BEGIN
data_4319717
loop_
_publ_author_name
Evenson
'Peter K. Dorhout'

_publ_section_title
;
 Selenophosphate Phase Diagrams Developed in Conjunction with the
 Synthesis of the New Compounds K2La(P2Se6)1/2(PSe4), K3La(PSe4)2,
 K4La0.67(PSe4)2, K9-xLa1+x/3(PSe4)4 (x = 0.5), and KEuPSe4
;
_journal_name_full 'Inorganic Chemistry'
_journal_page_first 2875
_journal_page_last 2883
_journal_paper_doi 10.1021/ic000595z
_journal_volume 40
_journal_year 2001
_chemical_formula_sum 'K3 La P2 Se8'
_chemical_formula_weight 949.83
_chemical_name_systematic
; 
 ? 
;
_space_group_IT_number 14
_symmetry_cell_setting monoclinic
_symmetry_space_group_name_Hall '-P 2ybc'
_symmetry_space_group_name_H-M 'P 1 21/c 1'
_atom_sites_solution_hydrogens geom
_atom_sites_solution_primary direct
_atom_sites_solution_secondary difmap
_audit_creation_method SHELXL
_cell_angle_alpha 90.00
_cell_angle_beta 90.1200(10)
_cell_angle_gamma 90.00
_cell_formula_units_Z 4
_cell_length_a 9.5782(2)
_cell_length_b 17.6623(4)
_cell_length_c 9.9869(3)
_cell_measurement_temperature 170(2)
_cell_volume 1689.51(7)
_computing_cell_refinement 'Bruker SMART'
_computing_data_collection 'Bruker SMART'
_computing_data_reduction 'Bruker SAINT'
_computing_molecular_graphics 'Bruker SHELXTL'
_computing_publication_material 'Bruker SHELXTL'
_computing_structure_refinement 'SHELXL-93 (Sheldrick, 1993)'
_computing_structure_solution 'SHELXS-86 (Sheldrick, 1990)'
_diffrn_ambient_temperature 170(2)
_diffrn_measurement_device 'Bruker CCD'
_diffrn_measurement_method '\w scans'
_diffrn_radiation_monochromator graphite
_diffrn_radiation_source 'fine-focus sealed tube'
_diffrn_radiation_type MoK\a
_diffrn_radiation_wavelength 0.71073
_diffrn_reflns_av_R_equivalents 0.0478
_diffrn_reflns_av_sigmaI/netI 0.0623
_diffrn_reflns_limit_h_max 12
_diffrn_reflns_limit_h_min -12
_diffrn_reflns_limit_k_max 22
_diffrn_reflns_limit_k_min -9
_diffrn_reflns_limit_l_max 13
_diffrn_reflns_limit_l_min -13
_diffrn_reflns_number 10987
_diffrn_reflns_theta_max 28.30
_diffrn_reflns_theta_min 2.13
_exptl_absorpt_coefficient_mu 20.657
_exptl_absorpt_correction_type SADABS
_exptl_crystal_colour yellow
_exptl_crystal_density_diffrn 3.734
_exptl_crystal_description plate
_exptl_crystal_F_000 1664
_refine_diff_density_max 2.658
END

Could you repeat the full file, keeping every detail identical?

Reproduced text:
data_4319717
loop_
_publ_author_name
Evenson
'Peter K. Dorhout'

_publ_section_title
;
 Selenophosphate Phase Diagrams Developed in Conjunction with the
 Synthesis of the New Compounds K2La(P2Se6)1/2(PSe4), K3La(PSe4)2,
 K4La0.67(PSe4)2, K9-xLa1+x/3(PSe4)4 (x = 0.5), and KEuPSe4
;
_journal_name_full 'Inorganic Chemistry'
_journal_page_first 2875
_journal_page_last 2883
_journal_paper_doi 10.1021/ic000595z
_journal_volume 40
_journal_year 2001
_chemical_formula_sum 'K3 La P2 Se8'
_chemical_formula_weight 949.83
_chemical_name_systematic
; 
 ? 
;
_space_group_IT_number 14
_symmetry_cell_setting monoclinic
_symmetry_space_group_name_Hall '-P 2ybc'
_symmetry_space_group_name_H-M 'P 1 21/c 1'
_atom_sites_solution_hydrogens geom
_atom_sites_solution_primary direct
_atom_sites_solution_secondary difmap
_audit_creation_method SHELXL
_cell_angle_alpha 90.00
_cell_angle_beta 90.1200(10)
_cell_angle_gamma 90.00
_cell_formula_units_Z 4
_cell_length_a 9.5782(2)
_cell_length_b 17.6623(4)
_cell_length_c 9.9869(3)
_cell_measurement_temperature 170(2)
_cell_volume 1689.51(7)
_computing_cell_refinement 'Bruker SMART'
_computing_data_collection 'Bruker SMART'
_computing_data_reduction 'Bruker SAINT'
_computing_molecular_graphics 'Bruker SHELXTL'
_computing_publication_material 'Bruker SHELXTL'
_computing_structure_refinement 'SHELXL-93 (Sheldrick, 1993)'
_computing_structure_solution 'SHELXS-86 (Sheldrick, 1990)'
_diffrn_ambient_temperature 170(2)
_diffrn_measurement_device 'Bruker CCD'
_diffrn_measurement_method '\w scans'
_diffrn_radiation_monochromator graphite
_diffrn_radiation_source 'fine-focus sealed tube'
_diffrn_radiation_type MoK\a
_diffrn_radiation_wavelength 0.71073
_diffrn_reflns_av_R_equivalents 0.0478
_diffrn_reflns_av_sigmaI/netI 0.0623
_diffrn_reflns_limit_h_max 12
_diffrn_reflns_limit_h_min -12
_diffrn_reflns_limit_k_max 22
_diffrn_reflns_limit_k_min -9
_diffrn_reflns_limit_l_max 13
_diffrn_reflns_limit_l_min -13
_diffrn_reflns_number 10987
_diffrn_reflns_theta_max 28.30
_diffrn_reflns_theta_min 2.13
_exptl_absorpt_coefficient_mu 20.657
_exptl_absorpt_correction_type SADABS
_exptl_crystal_colour yellow
_exptl_crystal_density_diffrn 3.734
_exptl_crystal_description plate
_exptl_crystal_F_000 1664
_refine_diff_density_max 2.658